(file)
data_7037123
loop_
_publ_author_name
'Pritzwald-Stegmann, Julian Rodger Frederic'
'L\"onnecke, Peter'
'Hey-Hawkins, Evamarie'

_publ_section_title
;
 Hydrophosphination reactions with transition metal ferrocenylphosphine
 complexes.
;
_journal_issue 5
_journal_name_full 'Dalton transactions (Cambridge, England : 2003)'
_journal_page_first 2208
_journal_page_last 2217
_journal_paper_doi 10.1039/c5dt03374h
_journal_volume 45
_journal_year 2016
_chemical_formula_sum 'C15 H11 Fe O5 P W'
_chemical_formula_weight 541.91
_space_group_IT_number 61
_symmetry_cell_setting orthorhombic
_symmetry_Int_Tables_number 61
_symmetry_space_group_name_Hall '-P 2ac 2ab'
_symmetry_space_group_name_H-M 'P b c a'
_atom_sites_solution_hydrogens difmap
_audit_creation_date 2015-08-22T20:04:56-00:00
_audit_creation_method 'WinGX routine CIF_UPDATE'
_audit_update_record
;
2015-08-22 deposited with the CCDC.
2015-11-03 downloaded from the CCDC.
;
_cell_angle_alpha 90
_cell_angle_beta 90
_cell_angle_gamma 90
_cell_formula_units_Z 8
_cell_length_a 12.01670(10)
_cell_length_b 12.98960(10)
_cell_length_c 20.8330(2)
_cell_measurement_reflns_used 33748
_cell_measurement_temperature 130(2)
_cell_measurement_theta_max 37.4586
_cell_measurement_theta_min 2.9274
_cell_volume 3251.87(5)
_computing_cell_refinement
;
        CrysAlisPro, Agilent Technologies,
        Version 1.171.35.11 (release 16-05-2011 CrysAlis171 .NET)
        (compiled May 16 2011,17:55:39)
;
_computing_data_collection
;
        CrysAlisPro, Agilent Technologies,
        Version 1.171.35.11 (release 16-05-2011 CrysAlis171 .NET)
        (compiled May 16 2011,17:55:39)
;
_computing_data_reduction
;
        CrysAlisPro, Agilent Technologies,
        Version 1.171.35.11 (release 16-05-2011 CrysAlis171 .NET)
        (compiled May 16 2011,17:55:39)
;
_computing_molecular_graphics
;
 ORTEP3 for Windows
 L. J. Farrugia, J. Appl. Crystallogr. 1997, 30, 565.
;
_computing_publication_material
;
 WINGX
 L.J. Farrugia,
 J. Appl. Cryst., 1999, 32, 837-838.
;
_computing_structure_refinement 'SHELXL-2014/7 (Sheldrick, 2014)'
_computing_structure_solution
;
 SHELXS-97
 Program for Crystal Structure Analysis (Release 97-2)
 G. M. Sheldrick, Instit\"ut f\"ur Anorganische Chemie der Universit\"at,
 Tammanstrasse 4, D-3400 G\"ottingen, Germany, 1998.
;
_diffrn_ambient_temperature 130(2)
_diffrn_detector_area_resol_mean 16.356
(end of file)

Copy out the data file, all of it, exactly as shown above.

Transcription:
data_7037123
loop_
_publ_author_name
'Pritzwald-Stegmann, Julian Rodger Frederic'
'L\"onnecke, Peter'
'Hey-Hawkins, Evamarie'

_publ_section_title
;
 Hydrophosphination reactions with transition metal ferrocenylphosphine
 complexes.
;
_journal_issue 5
_journal_name_full 'Dalton transactions (Cambridge, England : 2003)'
_journal_page_first 2208
_journal_page_last 2217
_journal_paper_doi 10.1039/c5dt03374h
_journal_volume 45
_journal_year 2016
_chemical_formula_sum 'C15 H11 Fe O5 P W'
_chemical_formula_weight 541.91
_space_group_IT_number 61
_symmetry_cell_setting orthorhombic
_symmetry_Int_Tables_number 61
_symmetry_space_group_name_Hall '-P 2ac 2ab'
_symmetry_space_group_name_H-M 'P b c a'
_atom_sites_solution_hydrogens difmap
_audit_creation_date 2015-08-22T20:04:56-00:00
_audit_creation_method 'WinGX routine CIF_UPDATE'
_audit_update_record
;
2015-08-22 deposited with the CCDC.
2015-11-03 downloaded from the CCDC.
;
_cell_angle_alpha 90
_cell_angle_beta 90
_cell_angle_gamma 90
_cell_formula_units_Z 8
_cell_length_a 12.01670(10)
_cell_length_b 12.98960(10)
_cell_length_c 20.8330(2)
_cell_measurement_reflns_used 33748
_cell_measurement_temperature 130(2)
_cell_measurement_theta_max 37.4586
_cell_measurement_theta_min 2.9274
_cell_volume 3251.87(5)
_computing_cell_refinement
;
        CrysAlisPro, Agilent Technologies,
        Version 1.171.35.11 (release 16-05-2011 CrysAlis171 .NET)
        (compiled May 16 2011,17:55:39)
;
_computing_data_collection
;
        CrysAlisPro, Agilent Technologies,
        Version 1.171.35.11 (release 16-05-2011 CrysAlis171 .NET)
        (compiled May 16 2011,17:55:39)
;
_computing_data_reduction
;
        CrysAlisPro, Agilent Technologies,
        Version 1.171.35.11 (release 16-05-2011 CrysAlis171 .NET)
        (compiled May 16 2011,17:55:39)
;
_computing_molecular_graphics
;
 ORTEP3 for Windows
 L. J. Farrugia, J. Appl. Crystallogr. 1997, 30, 565.
;
_computing_publication_material
;
 WINGX
 L.J. Farrugia,
 J. Appl. Cryst., 1999, 32, 837-838.
;
_computing_structure_refinement 'SHELXL-2014/7 (Sheldrick, 2014)'
_computing_structure_solution
;
 SHELXS-97
 Program for Crystal Structure Analysis (Release 97-2)
 G. M. Sheldrick, Instit\"ut f\"ur Anorganische Chemie der Universit\"at,
 Tammanstrasse 4, D-3400 G\"ottingen, Germany, 1998.
;
_diffrn_ambient_temperature 130(2)
_diffrn_detector_area_resol_mean 16.356